Perhaps no film in the last twenty years has been responsible for a slew of memorable catchphrases as Robert Zemeckis’s whimsical and adventurous epic Forrest Gump. One of cinema’s sweetest and well-meaning simpletons in Forrest Gump (Oscar winner Tom Hanks) definitely solidified the movie’s essential catchphrases or sentiments as in “Gump Happens”.
True, the number one utterance out of Forrest’s lips is the favorite “life is like a box of chocolates…you never know what you are gonna get” which is strangely poetic and profound. However, one would be remiss if they did not take into consideration some of the other “Gumpisms” that captured the imagination of movie-quoting sycophants. Hey, take your pick: “Run, Jenny, run”, “Stupid is as stupid does”, “Are you stupid or something?” and the list goes on.
One can watch Forrest Gump until the cows come home and never tire of Forrest, Jenny, Lt. Dan, Bubba or Mrs. Gump and not feel deprived in the least.
5.) “I’ll make him an offer he can’t refuse” from The Godfather (1972)
As quoted by Don Vito Corleone (Marlon Brando)
One must pity the individual courageous enough to say no to crime kingpin and top-notch gangster Don Vito Corleone (Marlon Brando) in Francis Ford Coppola’s crime epic The Godfather. The surreal violence, familial celebrations and traditions, the inner workings of mob-related activities, contracted hits–all are colorfully intriguing within Mario Puzo’s literary landscape of mafia mayhem and Coppola’s perverse presentation of the shady underworld.
The catchphrases in The Godfather–and they are plentiful indeed–and not as ominous yet disturbingly witty than Don Vito’s verbal delivery to associate Jonny Fontaine when he promises that “I’ll make him an offer he can’t refuse.” Somehow the movie audiences believed that when The Godfather made such an assertion there was no ifs, ands or buts to be discussed. After all, there is no gray area when it concerns the corrosive Corleone clan.
6.) “Frankly my dear, I don’t give a damn!” from Gone with the Wind (1939)
As quoted by Rhett Butler (Clark Gable)
Ah, those crazy lovebirds in Rhett Butler and Scarlett O’Hara (Clark Gable and Vivian Leigh). The kissing and clashing couple behind the David O. Selznick-produced and Margaret Mitchell’s Pulitzer Prize-winning 1936 novel Gone with the Wind were a handful to endure set against the backdrop of restlessness and ruination during the Civil War.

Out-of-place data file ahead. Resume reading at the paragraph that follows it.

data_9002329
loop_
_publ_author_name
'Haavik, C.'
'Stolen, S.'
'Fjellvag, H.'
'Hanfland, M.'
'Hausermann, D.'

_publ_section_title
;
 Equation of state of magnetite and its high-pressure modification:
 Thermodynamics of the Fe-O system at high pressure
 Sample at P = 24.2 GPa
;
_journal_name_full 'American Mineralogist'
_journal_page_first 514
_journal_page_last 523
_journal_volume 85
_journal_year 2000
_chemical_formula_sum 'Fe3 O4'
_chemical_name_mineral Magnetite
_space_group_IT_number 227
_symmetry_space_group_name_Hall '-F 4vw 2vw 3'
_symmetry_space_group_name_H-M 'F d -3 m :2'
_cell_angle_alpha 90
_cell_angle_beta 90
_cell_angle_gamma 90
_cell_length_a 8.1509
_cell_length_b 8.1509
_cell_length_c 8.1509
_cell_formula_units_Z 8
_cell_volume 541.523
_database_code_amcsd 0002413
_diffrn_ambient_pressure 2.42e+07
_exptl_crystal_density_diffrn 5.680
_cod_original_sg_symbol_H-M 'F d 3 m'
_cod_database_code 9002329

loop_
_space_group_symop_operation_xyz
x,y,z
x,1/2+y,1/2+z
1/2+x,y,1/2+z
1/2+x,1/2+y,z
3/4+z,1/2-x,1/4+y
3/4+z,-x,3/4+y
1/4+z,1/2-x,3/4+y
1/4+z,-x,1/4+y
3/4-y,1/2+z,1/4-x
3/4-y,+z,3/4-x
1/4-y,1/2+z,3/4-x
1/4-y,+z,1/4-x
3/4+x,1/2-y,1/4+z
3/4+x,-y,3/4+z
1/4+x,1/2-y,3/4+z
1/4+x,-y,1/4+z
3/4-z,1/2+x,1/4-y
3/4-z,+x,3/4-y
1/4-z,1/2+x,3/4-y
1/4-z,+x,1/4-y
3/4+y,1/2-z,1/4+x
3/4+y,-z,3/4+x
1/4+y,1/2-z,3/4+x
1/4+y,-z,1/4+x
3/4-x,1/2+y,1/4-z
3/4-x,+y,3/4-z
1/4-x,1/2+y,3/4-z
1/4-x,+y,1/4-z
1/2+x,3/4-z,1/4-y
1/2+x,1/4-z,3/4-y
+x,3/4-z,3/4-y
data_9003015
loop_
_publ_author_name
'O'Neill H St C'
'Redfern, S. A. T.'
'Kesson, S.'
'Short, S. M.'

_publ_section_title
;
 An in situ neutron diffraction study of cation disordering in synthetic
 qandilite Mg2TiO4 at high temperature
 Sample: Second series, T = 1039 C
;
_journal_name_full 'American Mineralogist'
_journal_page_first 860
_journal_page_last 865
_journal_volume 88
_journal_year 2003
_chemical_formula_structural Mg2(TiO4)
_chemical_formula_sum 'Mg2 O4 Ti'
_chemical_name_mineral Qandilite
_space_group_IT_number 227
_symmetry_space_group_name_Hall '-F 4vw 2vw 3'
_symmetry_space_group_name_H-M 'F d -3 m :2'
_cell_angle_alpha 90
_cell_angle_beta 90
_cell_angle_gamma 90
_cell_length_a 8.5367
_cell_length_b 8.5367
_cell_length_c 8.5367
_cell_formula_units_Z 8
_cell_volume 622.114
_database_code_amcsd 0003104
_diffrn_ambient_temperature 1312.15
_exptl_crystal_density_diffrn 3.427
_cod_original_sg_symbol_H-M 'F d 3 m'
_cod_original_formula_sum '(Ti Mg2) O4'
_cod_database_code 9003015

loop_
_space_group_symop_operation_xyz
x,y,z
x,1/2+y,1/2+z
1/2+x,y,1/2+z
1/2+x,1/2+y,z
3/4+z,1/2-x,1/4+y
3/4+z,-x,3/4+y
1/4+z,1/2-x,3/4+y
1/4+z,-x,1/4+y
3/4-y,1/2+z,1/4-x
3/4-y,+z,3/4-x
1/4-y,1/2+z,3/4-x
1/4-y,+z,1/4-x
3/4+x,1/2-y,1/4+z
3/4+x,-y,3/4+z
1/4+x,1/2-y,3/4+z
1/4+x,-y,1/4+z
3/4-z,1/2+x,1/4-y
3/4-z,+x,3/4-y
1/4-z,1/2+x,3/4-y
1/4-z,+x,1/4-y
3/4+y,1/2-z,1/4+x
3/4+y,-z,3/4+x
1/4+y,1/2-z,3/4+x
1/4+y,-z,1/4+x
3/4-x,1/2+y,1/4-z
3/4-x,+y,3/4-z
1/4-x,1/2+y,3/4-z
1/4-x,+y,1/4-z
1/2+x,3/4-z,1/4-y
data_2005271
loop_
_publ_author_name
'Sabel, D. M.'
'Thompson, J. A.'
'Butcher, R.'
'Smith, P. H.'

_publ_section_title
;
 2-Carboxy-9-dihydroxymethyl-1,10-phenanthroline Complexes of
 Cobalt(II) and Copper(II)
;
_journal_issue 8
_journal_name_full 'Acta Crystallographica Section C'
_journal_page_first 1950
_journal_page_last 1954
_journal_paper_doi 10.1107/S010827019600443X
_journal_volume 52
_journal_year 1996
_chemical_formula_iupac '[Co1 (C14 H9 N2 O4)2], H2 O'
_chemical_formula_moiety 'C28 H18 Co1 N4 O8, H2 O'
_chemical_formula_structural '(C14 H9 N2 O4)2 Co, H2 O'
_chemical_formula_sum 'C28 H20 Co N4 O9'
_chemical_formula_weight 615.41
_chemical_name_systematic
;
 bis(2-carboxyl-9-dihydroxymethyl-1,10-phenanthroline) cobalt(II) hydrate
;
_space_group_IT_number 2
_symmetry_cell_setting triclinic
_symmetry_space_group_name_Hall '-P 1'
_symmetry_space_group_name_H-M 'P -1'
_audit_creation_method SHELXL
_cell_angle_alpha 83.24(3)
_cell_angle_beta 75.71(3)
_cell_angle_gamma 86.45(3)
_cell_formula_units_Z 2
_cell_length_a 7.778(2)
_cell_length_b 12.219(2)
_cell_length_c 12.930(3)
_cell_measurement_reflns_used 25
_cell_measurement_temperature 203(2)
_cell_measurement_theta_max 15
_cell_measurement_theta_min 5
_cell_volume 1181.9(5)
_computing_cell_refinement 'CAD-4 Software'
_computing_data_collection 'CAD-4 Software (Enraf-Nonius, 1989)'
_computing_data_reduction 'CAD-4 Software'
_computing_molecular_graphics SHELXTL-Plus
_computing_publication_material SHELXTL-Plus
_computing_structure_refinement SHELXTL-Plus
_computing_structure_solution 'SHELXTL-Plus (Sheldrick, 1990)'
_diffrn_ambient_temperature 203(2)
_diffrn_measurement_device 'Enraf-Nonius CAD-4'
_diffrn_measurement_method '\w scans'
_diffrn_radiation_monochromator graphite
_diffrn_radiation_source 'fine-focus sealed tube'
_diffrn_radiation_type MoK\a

Rhett Butler was regal, crafty, arrogant and dashing. Scarlett O’Hara was spoiled, feisty, self-absorbed and privileged. Together, Rhett and Scarlett made for an odd couple indeed but in a peculiar way these two roguish souls were two peas in a pod. They experienced romance, marriage and even had a little daughter in Bonnie Blue Butler (Cammie King). A freakish pony-riding accident would claim the life of Rhett’s cherished little girl Bonnie Blue. The bickering pair never rebounded after such a loss. Fed up and disillusioned with Scarlett, the ravaged Tara plantation and his deepened sadness by his little girl’s passing Rhett gave his verbal version of the “middle finger” to the whiny Scarlett upon her wondering what to do next with her wayward life. You’re on Rhett…”frankly my dear, I don’t give a damn!” Is that self-explanatory enough, Scarlett?
7.) “I coulda been a contender” from On the Waterfront (1954)
As quoted by Terry Malloy (Marlon Brando)
Nothing gets so deep as a brotherly conversation in the backseat of a car when ex-prizefight-turned-longshoreman Terry Malloy (Marlon Brando) tells older brother Charley (Rod Steiger) how he should have looked out for him and had his back. After all, chimes Terry, his belief is that “I coulda been a contender”.
In Elia Kazan’s moody crime drama On the Waterfront about shady-minded union bosses and one man’s stance to stand up to them and their illegal practices Brando gives a poignant, puppy dog-like conviction in his personal and professional struggles both past and present. Clearly, Terry has been let down by individuals that should have been their for support and strength. Charley’s letdown hurts Terry because they are bounded by blood as brothers and the now quotable “I coulda been a contender” catchphrase embodies the disappointment and potential that Brando’s Terry Malloy squandered at the hands of misdirection and mistrust.